43. Pierre

    Upstate
    I’m not against having someone with the quality of Cazorla in midfield, he did provide the link and we haven’t replaced him.

    Torreira, though not as technically gifted as Cazorla, could play a similar role as I think there is a lot more to come from him..
    The manager needs to let him settle back into the role of protecting the back 4 instead of demanding too much of him.
    He looked a far better player earlier in the season .

  44. Upstate Gooner

    So it looks like Alexis is out for 6-8 weeks and won’t be facing us on Sunday. I have to say that as much as I hate to see any player hurt, I’m a bit relieved. That’s like facing ManU/RvP back in the day. Still expecting a tough game but I really do fancy our chances.

  45. Pierre

    Azed
    “Bellerin and Kolasinac are better attacking than defending.”

    If their position is full back , then they should play as full back and support the attack if needed.
    This season it has always looked like our full backs are being asked to play too advanced , hence our dreadful defensive record this season through leaving space down the channels.

    If it means playing .Monreal and Mustafi as full backs to make us more solid then that’s fine .
    We have enough attacking talent to create chances and as I said earlier , the offensive players can play with more freedom in the knowledge that the protection is behind them.

  46. azed

    “If their position is full back , then they should play as full back and support the attack if needed.”

    Kolasinac’s position is full back in theory but you and I know that Kolasinac has no clue about defending or even basic positioning.

    I’d like to think Emery recognizes this and telling Kolasinac to stay put means we miss out on his offensive side while gaining nothing from him defensively.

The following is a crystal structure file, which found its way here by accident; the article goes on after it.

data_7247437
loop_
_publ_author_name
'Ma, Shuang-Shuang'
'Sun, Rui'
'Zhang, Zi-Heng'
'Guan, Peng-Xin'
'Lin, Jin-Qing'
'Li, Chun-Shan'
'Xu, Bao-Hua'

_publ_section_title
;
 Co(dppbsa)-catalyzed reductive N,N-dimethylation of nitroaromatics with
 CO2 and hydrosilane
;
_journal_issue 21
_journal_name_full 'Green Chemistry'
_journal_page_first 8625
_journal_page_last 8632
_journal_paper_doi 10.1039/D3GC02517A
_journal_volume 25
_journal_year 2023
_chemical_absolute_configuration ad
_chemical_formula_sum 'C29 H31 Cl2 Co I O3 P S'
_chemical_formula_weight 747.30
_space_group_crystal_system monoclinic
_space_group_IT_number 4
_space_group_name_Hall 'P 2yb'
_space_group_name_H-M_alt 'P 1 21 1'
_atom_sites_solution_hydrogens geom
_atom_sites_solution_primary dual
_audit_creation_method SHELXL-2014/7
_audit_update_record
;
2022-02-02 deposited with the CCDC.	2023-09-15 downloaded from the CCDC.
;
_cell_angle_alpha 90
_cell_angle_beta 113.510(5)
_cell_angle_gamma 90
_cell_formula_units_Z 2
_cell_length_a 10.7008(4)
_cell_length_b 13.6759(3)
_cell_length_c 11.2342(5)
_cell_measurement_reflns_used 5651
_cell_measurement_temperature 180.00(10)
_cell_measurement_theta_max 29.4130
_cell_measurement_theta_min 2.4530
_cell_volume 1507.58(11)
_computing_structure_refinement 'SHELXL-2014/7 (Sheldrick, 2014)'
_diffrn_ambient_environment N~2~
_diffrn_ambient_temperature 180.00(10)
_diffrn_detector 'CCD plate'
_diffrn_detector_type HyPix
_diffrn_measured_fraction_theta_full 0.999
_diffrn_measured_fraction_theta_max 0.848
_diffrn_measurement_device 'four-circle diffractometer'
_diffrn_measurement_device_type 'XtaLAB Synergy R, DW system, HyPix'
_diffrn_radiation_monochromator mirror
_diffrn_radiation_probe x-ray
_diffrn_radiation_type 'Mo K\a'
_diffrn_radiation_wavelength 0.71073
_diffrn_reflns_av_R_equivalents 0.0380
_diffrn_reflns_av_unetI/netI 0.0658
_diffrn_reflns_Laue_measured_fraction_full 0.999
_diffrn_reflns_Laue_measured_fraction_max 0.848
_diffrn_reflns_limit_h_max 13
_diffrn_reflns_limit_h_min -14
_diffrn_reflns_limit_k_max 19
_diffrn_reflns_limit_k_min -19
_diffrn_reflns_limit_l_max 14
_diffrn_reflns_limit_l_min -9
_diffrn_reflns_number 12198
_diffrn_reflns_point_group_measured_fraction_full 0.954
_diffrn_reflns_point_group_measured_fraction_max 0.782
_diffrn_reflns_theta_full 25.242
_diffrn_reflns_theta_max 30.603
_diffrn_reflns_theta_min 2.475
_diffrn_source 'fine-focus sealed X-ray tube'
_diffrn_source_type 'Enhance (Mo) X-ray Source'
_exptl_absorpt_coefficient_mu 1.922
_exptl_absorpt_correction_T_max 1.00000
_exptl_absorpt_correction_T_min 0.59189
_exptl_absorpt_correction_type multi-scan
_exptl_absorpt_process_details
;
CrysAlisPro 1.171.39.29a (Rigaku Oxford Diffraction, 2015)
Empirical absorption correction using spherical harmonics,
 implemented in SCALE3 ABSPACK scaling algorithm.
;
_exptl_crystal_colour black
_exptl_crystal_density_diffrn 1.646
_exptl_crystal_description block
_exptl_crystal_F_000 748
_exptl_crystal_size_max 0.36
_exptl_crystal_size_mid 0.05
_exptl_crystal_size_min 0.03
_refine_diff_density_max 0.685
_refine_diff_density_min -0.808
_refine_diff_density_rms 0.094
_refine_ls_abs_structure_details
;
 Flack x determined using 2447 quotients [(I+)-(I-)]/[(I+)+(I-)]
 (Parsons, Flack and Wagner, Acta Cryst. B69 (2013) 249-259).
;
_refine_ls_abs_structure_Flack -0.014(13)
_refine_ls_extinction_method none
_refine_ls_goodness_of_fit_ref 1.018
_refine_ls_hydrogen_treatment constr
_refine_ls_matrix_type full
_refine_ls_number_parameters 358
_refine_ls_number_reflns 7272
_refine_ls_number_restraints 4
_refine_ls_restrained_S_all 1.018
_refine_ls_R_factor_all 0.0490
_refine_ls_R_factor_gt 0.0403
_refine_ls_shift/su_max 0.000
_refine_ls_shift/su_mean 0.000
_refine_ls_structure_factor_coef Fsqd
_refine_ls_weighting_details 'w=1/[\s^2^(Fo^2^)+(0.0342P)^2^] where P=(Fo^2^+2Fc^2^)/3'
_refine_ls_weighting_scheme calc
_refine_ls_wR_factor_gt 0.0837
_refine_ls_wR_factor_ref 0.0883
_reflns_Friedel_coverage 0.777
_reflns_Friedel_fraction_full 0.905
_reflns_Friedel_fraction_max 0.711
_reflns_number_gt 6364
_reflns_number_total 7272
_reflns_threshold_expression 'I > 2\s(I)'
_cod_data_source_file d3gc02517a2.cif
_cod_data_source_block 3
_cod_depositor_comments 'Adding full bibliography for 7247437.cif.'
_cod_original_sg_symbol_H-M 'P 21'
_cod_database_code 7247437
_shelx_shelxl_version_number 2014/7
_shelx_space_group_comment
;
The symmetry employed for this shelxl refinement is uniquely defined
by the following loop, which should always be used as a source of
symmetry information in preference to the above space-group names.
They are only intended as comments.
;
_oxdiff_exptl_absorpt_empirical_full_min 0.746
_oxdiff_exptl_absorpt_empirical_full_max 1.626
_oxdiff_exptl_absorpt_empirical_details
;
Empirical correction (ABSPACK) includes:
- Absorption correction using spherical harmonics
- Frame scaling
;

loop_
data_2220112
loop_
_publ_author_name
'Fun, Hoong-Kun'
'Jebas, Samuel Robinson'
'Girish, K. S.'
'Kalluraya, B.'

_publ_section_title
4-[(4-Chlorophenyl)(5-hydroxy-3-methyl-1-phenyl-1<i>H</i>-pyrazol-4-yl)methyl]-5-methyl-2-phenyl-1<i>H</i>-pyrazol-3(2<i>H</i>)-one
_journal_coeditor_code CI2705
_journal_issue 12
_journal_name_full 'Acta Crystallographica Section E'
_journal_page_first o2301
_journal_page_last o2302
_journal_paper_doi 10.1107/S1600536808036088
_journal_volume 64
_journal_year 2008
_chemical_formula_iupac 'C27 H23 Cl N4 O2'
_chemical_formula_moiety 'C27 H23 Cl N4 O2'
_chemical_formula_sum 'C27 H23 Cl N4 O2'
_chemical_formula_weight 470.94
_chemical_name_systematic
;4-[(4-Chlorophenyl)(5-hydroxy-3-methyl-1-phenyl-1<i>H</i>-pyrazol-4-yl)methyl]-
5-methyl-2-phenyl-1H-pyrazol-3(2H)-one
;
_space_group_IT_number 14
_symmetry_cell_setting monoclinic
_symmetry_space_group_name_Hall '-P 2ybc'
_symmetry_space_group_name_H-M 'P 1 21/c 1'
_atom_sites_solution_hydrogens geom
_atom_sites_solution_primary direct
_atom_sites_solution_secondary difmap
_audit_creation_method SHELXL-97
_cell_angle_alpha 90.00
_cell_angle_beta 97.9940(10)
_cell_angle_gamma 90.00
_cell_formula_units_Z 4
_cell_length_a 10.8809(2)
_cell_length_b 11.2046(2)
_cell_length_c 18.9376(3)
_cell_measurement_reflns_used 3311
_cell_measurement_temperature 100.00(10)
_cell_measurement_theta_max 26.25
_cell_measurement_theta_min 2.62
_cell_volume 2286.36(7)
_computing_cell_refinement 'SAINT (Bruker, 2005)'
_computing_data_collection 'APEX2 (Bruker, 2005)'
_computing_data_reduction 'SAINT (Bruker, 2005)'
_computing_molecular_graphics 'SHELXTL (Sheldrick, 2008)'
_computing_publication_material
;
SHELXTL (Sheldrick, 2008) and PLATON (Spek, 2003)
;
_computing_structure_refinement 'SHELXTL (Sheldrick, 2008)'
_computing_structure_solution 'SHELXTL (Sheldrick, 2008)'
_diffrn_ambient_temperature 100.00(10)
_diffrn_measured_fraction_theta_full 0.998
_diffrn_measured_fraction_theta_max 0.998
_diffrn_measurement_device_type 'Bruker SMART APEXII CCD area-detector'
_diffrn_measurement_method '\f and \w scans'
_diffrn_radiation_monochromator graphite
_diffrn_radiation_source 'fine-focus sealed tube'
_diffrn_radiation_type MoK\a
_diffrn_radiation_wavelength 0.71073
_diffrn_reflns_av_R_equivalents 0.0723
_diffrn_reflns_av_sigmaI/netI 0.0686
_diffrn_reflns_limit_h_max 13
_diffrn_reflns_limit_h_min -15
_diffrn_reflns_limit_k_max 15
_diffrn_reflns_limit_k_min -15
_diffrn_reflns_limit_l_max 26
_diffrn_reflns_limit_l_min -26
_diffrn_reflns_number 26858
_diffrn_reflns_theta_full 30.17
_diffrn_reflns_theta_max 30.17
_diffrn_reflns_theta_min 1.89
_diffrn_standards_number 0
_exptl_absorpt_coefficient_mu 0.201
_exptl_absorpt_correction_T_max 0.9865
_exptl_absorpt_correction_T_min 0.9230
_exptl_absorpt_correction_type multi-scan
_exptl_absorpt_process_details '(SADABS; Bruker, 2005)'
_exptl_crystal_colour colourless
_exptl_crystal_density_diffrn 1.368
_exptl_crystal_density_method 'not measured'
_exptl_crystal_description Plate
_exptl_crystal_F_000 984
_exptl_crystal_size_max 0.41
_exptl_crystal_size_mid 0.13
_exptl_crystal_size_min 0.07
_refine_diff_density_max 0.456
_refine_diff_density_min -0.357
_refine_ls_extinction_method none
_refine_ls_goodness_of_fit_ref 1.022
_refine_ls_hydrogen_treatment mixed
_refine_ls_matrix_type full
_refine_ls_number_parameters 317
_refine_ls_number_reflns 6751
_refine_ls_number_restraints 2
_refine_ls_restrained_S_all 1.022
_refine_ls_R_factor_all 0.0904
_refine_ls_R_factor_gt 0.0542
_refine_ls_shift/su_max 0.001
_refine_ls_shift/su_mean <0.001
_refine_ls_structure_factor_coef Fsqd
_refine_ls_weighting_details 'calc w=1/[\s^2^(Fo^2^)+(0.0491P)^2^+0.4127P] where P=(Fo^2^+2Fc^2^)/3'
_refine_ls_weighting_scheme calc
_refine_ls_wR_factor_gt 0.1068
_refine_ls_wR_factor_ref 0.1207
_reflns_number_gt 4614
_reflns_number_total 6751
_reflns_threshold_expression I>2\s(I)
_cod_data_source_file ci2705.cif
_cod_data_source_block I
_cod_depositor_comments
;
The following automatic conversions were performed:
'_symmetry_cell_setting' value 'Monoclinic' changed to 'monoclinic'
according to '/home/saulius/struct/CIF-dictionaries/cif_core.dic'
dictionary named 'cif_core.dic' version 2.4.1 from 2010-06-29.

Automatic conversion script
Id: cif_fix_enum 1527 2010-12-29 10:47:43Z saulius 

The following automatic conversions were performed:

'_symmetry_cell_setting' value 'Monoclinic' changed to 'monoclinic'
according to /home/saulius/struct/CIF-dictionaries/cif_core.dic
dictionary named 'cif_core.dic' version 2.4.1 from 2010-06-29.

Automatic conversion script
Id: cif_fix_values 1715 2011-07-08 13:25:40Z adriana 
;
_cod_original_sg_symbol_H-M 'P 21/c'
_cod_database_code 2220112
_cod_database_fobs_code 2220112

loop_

47. MidwestGun

    Ooops was gonna give you an assist Pedro… I read it though.. the problem is Barca has Messi to build on… face of the organization…. We haven’t had that type of thing since Thierry Henry… and we didn’t take advantage of it enough.

  48. MidwestGun

    It reminds me though of that .. Passing machine that Dortmund built to train their players. Some Clubs take things next level. I saw a video of Pulisic training on that thing.. was unreal.

  49. MidwestGun

    That is the type of thing you need an owner to take the lead on .. For example… Stan is building the same type of complex for the Rams.. I guess it will be like the 3rd wonder of the modern world once completed.. would he do the same thing for Arsenal? I’m not sure about that..

  50. Words on a Blog

    Pedro – great read.

    What I found really interesting was the fact that Barça employs data analysts and has access to extensive data analysts, but that everybody involved, from the manager on down (including the analysts) is still pretty sceptical about the value of the data in understanding what makes a good player/team or tactics. In the end, what they really wanted, more than pace, power, acceleration, endurance etc.. was intangible: an “intelligent” player.

    Someone like Messi, Xavi or Busquets!

    It’s clear that their is a lot of brainpower and science involved, but that football is still at the beginning of the process of applying it.

  51. Pedro

    Mid, it’s the type of thing Raul should take a lead on. Stan isn’t going to be interested in the future of load mapping.

  52. grooveydaddy

    Does anybody feel like copying and pasting that article?

    I can’t seem to get past the subscription thing no matter what I try…

  53. MidwestGun

    G daddy-
    It’s a pretty massive article.. I found it by google search and could read it through that link.. but when you copy paste it.. it gives you the subscription thing.

  54. Words on a Blog